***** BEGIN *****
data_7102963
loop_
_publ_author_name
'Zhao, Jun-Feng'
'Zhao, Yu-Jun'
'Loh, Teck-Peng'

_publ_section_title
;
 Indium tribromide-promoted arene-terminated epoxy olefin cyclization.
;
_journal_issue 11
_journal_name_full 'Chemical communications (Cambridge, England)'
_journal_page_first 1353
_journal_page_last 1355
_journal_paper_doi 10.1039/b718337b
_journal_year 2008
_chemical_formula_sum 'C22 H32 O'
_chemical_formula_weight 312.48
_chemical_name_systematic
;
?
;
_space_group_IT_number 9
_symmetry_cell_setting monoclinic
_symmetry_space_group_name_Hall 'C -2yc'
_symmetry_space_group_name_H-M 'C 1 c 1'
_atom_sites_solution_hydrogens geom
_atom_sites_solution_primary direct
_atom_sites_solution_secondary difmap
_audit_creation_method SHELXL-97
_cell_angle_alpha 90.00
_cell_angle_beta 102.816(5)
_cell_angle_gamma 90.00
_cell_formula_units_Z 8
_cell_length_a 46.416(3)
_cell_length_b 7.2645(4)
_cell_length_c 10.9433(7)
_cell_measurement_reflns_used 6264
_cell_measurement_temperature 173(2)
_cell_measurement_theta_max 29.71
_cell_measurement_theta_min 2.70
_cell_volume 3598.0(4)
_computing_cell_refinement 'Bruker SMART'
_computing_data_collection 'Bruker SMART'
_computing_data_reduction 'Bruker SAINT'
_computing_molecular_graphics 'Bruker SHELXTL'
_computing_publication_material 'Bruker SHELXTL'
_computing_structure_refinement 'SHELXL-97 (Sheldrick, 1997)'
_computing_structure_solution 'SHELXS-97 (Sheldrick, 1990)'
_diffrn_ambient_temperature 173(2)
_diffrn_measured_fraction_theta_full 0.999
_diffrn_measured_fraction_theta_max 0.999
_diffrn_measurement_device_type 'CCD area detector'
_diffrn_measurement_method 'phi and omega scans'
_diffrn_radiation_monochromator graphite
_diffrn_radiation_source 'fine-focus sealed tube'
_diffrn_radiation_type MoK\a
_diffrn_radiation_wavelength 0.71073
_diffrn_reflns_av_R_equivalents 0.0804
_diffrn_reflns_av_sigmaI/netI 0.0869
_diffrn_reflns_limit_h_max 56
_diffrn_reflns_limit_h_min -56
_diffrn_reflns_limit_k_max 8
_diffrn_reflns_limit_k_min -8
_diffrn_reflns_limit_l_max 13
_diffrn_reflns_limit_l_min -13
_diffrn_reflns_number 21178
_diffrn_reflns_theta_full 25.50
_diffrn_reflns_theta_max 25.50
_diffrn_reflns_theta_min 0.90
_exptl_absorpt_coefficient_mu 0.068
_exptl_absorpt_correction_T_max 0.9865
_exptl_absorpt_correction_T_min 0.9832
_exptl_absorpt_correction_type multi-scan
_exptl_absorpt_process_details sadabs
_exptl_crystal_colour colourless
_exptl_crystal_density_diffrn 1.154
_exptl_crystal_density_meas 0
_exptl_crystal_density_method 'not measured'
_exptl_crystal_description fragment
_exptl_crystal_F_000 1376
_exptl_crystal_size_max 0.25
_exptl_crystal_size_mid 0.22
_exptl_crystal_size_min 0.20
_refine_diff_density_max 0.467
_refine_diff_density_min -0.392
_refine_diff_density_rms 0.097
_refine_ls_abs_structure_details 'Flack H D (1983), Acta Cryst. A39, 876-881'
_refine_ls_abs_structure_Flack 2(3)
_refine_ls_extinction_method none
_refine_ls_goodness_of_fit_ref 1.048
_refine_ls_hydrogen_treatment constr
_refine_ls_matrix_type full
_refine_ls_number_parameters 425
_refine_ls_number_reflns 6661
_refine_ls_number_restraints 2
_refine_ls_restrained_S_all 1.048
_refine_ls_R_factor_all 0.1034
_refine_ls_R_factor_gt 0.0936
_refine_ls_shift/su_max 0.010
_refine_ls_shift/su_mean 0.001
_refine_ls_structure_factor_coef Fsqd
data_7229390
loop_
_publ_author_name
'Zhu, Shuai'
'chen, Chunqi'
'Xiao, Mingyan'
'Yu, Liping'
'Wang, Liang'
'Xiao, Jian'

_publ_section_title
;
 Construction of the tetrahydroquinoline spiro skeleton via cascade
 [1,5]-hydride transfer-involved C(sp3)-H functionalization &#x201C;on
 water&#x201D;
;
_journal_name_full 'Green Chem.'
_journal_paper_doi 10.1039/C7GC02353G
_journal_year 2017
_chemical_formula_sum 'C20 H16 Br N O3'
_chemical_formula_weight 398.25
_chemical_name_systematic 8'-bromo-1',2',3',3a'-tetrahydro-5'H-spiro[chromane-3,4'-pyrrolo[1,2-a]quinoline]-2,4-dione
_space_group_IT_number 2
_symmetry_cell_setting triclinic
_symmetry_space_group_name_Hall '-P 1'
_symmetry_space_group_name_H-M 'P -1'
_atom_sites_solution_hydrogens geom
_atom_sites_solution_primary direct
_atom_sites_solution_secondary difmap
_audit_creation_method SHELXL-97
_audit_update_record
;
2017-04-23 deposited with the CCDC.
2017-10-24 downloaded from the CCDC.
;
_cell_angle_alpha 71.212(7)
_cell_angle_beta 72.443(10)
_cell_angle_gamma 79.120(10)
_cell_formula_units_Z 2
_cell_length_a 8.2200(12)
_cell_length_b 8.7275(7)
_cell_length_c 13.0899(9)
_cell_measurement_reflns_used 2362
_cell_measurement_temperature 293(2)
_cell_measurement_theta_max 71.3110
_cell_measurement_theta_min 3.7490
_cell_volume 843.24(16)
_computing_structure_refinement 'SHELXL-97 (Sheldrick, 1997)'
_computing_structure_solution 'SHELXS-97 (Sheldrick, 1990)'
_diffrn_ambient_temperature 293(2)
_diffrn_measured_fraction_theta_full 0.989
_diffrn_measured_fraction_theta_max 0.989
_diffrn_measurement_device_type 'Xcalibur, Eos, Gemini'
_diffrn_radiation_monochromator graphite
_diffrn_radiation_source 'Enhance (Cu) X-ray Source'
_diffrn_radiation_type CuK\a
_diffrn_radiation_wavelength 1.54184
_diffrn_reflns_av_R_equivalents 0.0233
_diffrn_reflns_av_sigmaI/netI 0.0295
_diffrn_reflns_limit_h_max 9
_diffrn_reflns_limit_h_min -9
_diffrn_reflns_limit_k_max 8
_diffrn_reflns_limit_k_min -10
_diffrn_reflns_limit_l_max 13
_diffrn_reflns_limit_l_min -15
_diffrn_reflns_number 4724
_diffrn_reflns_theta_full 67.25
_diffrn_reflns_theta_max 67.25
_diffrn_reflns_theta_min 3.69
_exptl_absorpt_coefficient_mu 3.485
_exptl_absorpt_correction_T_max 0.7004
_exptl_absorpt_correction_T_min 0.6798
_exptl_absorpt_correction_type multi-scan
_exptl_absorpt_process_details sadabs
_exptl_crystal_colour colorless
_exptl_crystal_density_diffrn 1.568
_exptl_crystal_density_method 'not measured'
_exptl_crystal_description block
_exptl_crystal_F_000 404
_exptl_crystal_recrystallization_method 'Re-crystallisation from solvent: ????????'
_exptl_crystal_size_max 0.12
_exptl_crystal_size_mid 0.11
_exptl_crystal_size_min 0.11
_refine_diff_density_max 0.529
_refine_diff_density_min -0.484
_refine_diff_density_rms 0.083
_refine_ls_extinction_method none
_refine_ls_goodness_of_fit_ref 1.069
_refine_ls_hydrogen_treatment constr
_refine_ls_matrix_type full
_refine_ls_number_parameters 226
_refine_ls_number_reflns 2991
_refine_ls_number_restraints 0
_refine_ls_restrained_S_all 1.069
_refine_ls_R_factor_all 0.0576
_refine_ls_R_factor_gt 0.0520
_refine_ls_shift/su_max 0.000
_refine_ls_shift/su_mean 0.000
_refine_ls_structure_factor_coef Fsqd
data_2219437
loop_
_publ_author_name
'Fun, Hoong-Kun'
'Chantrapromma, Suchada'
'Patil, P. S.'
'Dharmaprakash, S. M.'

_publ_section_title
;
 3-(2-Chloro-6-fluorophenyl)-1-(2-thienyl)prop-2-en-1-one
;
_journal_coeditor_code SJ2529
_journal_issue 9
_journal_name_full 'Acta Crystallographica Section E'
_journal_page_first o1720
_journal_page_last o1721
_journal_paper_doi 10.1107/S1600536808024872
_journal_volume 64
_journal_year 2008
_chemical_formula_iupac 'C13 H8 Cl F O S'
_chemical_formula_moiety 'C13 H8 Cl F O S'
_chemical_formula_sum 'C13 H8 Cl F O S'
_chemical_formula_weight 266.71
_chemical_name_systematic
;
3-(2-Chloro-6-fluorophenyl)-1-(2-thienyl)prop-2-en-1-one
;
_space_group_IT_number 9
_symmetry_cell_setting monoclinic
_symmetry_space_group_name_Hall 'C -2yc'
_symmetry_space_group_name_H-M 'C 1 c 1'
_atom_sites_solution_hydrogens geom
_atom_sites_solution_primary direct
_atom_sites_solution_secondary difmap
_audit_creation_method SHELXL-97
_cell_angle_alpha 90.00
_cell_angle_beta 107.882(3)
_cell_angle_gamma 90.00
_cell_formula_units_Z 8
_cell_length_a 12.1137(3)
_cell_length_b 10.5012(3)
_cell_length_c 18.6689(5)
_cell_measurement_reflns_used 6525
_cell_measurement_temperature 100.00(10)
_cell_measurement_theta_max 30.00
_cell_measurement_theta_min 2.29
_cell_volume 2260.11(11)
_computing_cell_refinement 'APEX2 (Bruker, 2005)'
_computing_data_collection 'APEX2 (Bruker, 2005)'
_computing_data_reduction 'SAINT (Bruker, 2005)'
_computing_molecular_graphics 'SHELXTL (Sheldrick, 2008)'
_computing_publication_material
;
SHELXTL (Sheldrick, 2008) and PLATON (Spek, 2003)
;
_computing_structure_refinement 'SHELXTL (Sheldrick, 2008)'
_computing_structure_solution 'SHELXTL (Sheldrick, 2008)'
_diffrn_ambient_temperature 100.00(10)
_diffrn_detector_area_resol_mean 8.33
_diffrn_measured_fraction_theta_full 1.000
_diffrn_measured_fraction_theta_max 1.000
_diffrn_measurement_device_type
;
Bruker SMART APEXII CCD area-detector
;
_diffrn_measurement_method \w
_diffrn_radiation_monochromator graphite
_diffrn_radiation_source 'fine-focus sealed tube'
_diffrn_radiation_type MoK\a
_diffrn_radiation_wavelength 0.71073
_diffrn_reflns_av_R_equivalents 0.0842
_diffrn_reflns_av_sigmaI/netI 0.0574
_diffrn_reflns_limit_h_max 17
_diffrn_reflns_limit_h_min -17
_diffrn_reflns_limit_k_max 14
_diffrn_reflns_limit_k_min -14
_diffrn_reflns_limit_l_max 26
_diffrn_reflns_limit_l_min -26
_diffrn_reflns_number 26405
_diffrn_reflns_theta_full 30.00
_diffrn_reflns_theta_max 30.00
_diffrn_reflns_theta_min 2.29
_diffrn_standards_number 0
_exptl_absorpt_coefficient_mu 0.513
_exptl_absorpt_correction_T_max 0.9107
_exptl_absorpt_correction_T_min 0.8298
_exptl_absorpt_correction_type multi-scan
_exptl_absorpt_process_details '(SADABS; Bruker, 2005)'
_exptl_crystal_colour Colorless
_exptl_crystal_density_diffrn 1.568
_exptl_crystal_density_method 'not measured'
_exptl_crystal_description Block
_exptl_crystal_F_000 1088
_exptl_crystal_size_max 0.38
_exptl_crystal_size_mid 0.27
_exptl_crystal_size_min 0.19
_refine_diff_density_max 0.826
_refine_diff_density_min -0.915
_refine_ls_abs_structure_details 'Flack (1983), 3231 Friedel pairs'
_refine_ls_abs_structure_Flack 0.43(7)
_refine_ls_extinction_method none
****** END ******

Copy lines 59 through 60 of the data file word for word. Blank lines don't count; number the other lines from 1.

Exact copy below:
_diffrn_reflns_av_R_equivalents 0.0804
_diffrn_reflns_av_sigmaI/netI 0.0869